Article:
In this article we will discuss about the features and classification of heterobasidiomycetidae.
Diagnostic Features of Heterobasidiomycetidae:
(i) Lack dolipore septa and clamp connections. Recently, however, clamp connections have been recorded in many species.
(ii) Formation of thick-walled binucleate spores known as the teleutospores.
(iii) Basidium partitioned transversely or longitudinally into two, three or four cells (phragmobasidium).
(iv) The basidia result from the germination of a thick-walled, resting spore (teleutospore).
(v) The ripe basidium divisible into two parts, the basal part called the hypobasidium and the distal part termed the epibasidium.
(vi) Basidiospores borne on the epibasidium may be sessile or stalked.
(vii) Number of basidiospores per basidium may be four or more than four.
Classification of Heterobasidiomycetidae:
There is a great controversy with regard to the classification of this sub-class into orders and families.
Martin (1971) divided the sub-class into the following three orders:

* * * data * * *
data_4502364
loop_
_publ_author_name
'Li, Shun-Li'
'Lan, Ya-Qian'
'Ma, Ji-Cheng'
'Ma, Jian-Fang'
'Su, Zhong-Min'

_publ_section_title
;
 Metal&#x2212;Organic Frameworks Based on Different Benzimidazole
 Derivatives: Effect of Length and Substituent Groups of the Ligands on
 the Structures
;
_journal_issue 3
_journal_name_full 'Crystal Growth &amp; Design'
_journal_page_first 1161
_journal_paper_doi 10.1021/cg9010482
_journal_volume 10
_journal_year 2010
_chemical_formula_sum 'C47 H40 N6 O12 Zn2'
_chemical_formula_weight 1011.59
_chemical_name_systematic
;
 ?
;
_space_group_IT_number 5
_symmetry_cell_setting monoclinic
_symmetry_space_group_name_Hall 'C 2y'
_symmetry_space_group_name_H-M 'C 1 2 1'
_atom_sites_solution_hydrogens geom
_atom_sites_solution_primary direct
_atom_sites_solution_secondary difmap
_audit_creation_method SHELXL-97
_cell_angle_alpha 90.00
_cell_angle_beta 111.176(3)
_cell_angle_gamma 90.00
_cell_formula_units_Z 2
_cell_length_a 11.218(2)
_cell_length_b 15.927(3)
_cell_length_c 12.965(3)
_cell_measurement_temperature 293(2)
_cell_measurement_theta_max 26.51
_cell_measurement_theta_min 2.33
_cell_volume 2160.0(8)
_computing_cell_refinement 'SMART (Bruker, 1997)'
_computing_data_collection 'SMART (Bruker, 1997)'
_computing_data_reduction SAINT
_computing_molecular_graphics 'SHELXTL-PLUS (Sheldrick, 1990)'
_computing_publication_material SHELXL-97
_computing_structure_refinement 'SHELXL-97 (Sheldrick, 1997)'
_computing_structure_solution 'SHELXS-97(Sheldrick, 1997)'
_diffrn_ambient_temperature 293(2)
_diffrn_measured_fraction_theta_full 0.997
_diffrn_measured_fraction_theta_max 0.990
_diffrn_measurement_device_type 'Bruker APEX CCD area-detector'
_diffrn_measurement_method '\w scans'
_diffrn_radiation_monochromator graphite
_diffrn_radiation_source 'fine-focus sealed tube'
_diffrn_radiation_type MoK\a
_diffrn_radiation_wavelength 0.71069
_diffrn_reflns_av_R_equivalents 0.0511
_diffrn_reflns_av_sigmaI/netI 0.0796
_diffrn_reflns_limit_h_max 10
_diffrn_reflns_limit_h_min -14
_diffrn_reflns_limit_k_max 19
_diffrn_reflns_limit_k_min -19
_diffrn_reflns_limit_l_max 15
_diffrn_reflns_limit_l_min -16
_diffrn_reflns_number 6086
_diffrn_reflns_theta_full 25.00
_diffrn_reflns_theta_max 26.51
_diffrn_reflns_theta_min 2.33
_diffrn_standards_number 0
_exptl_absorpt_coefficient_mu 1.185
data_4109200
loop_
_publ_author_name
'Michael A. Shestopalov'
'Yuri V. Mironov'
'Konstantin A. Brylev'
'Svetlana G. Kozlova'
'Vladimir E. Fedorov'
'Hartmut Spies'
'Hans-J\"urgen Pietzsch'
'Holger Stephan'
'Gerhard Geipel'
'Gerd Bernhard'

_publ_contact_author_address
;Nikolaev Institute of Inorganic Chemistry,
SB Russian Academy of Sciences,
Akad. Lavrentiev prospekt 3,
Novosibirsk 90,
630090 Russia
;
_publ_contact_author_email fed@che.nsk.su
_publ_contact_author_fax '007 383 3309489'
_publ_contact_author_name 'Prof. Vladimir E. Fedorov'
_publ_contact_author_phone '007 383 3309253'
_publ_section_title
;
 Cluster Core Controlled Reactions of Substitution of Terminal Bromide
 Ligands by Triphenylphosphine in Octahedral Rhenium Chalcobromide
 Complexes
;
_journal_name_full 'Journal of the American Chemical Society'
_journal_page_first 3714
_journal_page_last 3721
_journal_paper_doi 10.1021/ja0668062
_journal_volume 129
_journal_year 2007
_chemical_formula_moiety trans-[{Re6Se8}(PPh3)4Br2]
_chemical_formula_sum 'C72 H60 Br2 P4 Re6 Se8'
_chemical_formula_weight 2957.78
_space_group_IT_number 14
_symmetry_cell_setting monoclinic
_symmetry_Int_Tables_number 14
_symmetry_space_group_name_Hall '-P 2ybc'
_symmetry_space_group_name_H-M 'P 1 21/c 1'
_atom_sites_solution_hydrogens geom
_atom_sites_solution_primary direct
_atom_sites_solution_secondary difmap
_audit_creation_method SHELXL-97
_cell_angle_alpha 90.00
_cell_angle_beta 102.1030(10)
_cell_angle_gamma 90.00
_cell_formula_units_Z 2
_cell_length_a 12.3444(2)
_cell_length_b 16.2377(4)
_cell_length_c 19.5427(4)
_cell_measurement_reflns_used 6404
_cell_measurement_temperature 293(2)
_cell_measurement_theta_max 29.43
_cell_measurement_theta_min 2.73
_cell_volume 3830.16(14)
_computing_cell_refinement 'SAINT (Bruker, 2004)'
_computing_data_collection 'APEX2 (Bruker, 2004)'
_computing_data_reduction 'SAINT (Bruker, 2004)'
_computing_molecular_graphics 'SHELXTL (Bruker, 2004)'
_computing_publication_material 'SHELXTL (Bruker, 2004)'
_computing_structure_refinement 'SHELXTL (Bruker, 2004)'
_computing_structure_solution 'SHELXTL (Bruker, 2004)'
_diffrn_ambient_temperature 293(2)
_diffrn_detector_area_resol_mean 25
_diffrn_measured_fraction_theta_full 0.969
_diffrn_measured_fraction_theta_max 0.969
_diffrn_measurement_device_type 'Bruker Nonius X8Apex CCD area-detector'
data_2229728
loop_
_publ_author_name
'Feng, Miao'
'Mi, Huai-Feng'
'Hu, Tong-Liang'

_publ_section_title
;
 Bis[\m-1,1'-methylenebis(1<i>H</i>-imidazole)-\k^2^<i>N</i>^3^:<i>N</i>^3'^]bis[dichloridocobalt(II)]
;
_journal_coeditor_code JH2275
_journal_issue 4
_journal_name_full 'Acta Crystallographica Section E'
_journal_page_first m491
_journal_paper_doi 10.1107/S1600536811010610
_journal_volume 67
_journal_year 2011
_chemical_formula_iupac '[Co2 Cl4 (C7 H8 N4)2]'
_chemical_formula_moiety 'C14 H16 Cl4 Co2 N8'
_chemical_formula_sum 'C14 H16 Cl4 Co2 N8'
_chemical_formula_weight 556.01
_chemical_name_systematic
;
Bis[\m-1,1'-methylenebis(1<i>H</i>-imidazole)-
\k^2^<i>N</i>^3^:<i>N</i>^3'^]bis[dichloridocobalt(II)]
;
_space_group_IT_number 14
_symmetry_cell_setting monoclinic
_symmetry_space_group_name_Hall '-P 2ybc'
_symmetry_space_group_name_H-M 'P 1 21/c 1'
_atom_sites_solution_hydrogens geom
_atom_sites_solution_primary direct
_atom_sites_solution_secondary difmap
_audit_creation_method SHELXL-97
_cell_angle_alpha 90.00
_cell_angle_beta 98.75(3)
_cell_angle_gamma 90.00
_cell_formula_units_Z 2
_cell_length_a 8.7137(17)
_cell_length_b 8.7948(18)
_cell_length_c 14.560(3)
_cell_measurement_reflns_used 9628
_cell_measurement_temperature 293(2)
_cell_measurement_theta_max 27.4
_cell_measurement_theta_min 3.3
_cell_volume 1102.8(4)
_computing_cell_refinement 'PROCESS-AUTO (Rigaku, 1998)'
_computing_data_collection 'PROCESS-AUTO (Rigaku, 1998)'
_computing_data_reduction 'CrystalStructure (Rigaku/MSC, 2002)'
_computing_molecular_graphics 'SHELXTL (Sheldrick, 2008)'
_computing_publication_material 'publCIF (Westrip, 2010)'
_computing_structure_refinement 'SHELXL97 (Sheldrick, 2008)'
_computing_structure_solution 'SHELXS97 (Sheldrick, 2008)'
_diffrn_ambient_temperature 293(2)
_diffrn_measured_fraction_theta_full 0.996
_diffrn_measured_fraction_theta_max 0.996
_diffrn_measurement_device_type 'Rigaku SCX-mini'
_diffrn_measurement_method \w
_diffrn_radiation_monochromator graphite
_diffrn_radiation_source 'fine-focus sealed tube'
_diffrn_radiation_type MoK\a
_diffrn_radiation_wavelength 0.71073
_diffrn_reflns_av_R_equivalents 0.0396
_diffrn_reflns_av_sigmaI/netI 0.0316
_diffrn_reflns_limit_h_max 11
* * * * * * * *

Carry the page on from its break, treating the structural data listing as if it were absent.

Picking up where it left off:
Most of the members are saprophytic but some are parasitic on higher plants, mosses or insects. The saprotrophs are common on dead tree branches and decaying logs.
The mycelium produces a well-developed fructification called the basidiocarp. It has a jelly-like, waxy or cartilaginous texture. The basidia are arranged in a hymenial layer over the surface of the basidiocarp. Popularly the Tremellales are called the jelly-fungi.
It includes the smut fungi which mostly parasitize higher plants. Basidiocarp is absent. Basidia are developed by the germination of thick-walled resting cells (teleutospores) which are usually black and called the smut or brand spores.
The basidiospores are sessile and irregular in number. They are not discharged forcibly.
They are obligate parasites of certain seed plants and ferns and are called the rusts. The basidiocarp is absent. The thick-walled resting cells are two-celled structures called teleutospores.
They are brown to black in colour and on germination give rise to basidia. The basidiospores, which are stalked, are discharged forcibly. Each basidium usually produces four basidiospores.
In the Ainsworth’s (1973) system of classification, the class Teliomycetes has been divided into two orders Ustilaginales and Uredinales.
While in the order Ustilaginales, the basidiospores are sessile and passively released, in the order Uredinales, basidiospores are produced on short pointed sterigmata and are forcibly discharged.
The orders Ustilaginales and Uredinales are discussed in some detail.